Quantification of energetic electron precipitation caused by wave‐particle interactions is fundamentally important to understand the cycle of particle energization and loss of the radiation belts. One important way to determine how well the wave‐particle interaction models predict losses through pitch‐angle scattering into the atmospheric loss cone is the direct comparison between the ionization altitude profiles expected in the atmosphere due to the precipitating fluxes and the ionization profiles actually measured with incoherent scatter radars. This paper reports such a comparison using a forward propagation of loss‐cone electron fluxes, calculated with the electron pitch angle diffusion model applied to Van Allen Probes measurements, coupled with the Boulder Electron Radiation to Ionization model, which propagates the fluxes into the atmosphere. The density profiles measured with the Poker Flat Incoherent Scatter Radar operating in modes especially designed to optimize measurements in the D‐region, show multiple instances of close quantitative agreement with predicted density profiles from precipitation of electrons caused by wave‐particle interactions in the inner magnetosphere, alternated with intervals with large differences between observations and predictions. Several‐minute long intervals of close prediction‐observation approximation in the 65–93 km altitude range indicate that the whistler wave‐electron interactions models are realistic and produce precipitation fluxes of electrons with energies between 10 keV and >100 keV that are consistent with observations. The alternation of close model‐data agreement and poor agreement intervals indicates that the regions causing energetic electron precipitation are highly spatially localized.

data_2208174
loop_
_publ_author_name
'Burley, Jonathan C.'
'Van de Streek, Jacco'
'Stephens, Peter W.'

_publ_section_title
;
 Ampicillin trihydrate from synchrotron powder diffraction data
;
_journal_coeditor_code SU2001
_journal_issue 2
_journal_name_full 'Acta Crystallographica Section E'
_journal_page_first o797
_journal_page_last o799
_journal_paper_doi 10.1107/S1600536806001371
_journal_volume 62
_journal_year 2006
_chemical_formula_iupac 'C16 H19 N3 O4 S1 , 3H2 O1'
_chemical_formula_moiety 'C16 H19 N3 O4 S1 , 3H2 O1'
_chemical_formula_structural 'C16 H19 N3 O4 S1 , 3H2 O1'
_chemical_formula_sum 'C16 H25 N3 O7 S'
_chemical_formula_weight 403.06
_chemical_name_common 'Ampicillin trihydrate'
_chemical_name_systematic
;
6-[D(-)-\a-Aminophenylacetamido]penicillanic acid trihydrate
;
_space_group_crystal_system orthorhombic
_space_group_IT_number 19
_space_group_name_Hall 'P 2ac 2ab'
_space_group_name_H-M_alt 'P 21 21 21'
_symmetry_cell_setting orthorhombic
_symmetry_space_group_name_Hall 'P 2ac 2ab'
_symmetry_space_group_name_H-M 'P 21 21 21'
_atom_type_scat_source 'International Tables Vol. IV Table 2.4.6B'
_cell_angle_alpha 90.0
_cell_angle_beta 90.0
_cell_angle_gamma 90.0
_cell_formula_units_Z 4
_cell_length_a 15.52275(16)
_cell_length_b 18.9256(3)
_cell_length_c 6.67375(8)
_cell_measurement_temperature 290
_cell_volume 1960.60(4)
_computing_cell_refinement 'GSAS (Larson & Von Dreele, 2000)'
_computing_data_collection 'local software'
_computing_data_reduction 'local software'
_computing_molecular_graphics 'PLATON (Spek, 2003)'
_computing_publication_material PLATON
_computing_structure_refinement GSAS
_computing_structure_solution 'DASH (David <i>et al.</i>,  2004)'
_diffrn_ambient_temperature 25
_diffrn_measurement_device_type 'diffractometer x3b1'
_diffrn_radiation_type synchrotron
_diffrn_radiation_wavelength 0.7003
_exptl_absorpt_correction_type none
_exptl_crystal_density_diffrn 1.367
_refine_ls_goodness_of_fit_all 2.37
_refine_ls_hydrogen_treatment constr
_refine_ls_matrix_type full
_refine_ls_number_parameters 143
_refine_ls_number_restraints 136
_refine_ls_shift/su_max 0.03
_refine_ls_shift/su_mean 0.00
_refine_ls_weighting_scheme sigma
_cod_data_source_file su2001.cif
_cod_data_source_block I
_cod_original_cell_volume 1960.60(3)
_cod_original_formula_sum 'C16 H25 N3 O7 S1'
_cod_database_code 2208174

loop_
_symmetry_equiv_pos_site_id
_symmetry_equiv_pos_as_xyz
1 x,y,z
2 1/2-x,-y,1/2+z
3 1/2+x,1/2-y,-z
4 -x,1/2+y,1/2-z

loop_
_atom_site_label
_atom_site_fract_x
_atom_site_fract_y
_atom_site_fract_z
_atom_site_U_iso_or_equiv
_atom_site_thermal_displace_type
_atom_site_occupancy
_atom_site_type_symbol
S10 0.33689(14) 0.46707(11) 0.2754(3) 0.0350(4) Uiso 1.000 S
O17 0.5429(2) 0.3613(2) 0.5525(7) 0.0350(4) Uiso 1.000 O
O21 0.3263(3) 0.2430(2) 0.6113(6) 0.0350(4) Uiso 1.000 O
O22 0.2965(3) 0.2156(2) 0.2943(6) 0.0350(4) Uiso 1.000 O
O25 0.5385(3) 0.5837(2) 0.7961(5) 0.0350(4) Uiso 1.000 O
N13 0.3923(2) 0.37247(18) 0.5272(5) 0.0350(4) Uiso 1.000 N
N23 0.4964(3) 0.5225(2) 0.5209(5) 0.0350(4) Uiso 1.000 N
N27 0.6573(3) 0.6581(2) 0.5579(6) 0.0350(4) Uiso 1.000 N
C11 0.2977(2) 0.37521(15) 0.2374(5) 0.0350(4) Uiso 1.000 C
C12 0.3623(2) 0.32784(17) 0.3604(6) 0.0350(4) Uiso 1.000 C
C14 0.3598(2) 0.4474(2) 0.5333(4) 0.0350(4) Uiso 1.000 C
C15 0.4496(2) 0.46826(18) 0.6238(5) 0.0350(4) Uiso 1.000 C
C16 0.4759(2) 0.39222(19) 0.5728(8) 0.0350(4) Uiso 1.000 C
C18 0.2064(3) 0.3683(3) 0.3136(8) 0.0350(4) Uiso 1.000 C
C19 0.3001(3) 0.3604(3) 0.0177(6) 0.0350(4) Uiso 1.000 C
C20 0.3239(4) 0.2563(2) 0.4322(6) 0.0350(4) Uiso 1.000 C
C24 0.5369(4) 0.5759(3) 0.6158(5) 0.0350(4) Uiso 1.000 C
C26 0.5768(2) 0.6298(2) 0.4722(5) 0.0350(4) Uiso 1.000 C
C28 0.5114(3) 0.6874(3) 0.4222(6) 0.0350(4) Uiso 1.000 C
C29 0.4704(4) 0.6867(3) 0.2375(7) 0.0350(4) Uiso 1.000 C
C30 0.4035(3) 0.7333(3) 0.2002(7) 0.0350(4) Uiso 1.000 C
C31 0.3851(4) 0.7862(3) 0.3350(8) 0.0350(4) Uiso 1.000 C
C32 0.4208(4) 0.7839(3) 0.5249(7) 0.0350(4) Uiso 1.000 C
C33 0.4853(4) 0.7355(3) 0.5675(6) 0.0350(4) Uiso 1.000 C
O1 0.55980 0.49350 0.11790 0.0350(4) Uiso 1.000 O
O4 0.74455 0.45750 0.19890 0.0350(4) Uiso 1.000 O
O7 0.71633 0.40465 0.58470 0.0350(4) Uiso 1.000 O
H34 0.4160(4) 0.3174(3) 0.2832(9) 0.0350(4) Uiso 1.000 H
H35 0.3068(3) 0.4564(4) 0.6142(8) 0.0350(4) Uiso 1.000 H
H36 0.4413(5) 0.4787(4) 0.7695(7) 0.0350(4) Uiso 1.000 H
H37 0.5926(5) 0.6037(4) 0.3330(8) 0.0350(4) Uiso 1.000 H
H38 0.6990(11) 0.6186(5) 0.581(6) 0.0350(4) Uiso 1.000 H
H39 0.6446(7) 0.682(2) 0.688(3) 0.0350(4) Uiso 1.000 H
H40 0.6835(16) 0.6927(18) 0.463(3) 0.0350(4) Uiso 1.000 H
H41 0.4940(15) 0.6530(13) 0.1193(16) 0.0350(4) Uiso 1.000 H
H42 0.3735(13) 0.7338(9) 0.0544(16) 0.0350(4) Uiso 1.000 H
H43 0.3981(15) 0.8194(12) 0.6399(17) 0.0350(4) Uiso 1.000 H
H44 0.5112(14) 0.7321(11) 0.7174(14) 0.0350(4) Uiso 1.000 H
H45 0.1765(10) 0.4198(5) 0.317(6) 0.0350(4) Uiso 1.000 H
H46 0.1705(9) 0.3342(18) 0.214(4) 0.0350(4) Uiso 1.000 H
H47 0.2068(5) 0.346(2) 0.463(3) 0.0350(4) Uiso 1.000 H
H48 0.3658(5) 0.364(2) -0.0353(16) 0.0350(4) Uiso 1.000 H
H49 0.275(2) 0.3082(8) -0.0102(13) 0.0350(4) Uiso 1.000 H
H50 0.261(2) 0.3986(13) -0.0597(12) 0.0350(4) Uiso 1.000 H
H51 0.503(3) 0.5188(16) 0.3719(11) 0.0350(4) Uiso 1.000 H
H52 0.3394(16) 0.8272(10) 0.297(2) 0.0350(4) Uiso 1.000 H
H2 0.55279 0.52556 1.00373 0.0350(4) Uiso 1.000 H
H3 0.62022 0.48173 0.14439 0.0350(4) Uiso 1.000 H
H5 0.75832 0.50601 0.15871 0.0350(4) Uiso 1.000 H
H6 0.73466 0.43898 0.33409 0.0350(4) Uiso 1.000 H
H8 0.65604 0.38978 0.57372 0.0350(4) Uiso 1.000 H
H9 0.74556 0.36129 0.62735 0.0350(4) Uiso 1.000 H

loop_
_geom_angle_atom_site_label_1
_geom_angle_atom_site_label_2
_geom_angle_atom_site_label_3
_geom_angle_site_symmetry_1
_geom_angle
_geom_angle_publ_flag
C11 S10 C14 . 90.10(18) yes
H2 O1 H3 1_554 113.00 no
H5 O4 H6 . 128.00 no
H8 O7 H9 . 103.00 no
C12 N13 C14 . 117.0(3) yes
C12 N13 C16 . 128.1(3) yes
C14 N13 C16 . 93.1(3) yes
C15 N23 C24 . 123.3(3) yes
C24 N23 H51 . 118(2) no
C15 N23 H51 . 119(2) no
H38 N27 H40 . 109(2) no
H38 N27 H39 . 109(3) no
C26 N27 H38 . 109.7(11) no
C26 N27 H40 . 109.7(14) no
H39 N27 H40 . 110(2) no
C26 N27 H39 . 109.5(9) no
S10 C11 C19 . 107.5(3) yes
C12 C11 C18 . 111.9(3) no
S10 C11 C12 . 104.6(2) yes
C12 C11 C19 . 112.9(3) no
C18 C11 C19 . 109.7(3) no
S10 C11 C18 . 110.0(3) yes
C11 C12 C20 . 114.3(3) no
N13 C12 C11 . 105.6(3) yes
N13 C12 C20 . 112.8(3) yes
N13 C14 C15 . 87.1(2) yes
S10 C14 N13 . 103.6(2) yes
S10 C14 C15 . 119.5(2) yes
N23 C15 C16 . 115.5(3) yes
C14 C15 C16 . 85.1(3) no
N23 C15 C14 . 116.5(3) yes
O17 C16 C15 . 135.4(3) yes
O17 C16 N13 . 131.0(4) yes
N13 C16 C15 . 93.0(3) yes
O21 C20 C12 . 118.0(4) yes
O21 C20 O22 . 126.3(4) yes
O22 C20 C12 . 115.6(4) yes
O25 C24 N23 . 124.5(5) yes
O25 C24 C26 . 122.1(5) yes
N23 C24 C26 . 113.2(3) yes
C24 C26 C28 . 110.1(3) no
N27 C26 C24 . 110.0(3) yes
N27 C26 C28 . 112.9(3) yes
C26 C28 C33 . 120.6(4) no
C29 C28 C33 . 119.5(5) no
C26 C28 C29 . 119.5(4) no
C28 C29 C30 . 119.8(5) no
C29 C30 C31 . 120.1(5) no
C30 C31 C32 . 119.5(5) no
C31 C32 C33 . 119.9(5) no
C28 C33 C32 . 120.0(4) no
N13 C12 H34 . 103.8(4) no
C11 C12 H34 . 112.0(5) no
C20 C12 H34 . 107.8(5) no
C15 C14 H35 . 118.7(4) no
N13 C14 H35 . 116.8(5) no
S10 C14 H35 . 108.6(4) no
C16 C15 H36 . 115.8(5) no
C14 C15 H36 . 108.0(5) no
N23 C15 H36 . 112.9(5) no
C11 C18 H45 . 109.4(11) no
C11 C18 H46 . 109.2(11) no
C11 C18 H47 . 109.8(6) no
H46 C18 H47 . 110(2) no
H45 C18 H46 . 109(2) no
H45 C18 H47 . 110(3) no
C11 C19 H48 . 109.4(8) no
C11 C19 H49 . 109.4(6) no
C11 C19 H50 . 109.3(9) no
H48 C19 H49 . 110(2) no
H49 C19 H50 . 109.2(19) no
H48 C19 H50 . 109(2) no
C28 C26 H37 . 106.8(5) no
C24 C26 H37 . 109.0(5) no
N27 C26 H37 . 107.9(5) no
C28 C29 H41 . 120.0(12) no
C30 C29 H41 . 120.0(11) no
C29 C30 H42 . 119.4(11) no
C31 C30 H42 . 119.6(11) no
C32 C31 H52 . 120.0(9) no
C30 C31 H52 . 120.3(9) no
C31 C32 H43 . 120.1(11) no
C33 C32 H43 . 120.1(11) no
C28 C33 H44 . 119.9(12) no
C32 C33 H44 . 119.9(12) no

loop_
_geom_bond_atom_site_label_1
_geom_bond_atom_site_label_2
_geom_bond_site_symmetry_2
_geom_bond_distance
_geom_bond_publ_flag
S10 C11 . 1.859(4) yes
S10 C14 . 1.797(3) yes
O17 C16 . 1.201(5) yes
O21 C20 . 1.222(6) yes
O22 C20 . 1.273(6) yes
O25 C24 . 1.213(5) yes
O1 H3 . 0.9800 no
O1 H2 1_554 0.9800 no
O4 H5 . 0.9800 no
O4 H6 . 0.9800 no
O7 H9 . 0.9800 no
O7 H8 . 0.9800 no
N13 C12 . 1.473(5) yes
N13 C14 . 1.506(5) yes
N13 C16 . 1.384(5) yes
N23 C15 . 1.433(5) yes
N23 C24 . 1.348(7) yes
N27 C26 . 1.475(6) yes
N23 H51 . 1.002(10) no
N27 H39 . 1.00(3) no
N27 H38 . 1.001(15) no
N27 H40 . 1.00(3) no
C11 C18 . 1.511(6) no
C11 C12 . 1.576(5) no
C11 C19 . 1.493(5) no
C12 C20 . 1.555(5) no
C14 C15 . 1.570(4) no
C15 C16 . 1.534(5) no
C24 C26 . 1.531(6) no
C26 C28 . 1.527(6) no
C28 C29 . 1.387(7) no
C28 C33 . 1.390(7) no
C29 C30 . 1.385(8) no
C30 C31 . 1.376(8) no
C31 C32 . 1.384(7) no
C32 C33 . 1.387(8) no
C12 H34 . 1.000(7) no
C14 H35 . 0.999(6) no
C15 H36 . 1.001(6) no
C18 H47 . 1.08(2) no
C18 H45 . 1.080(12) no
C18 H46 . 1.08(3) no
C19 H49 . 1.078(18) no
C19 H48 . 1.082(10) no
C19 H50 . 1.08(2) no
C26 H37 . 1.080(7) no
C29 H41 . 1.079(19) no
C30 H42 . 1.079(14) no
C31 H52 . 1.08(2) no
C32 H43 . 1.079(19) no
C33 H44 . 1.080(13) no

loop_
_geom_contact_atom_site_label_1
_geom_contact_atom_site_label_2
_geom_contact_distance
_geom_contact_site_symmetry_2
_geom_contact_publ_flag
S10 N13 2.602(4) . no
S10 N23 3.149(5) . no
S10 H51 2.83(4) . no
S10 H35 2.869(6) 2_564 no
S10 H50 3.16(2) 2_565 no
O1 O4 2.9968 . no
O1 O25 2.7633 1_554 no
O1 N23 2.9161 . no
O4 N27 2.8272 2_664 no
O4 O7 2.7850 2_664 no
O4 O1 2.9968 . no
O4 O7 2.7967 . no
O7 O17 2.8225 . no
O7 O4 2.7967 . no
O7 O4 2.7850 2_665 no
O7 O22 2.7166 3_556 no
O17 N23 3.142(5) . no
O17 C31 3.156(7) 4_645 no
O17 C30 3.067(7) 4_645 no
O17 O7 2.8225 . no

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- Frontiers in Astronomy and Space Sciences
- Medium: X
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- National Science Foundation
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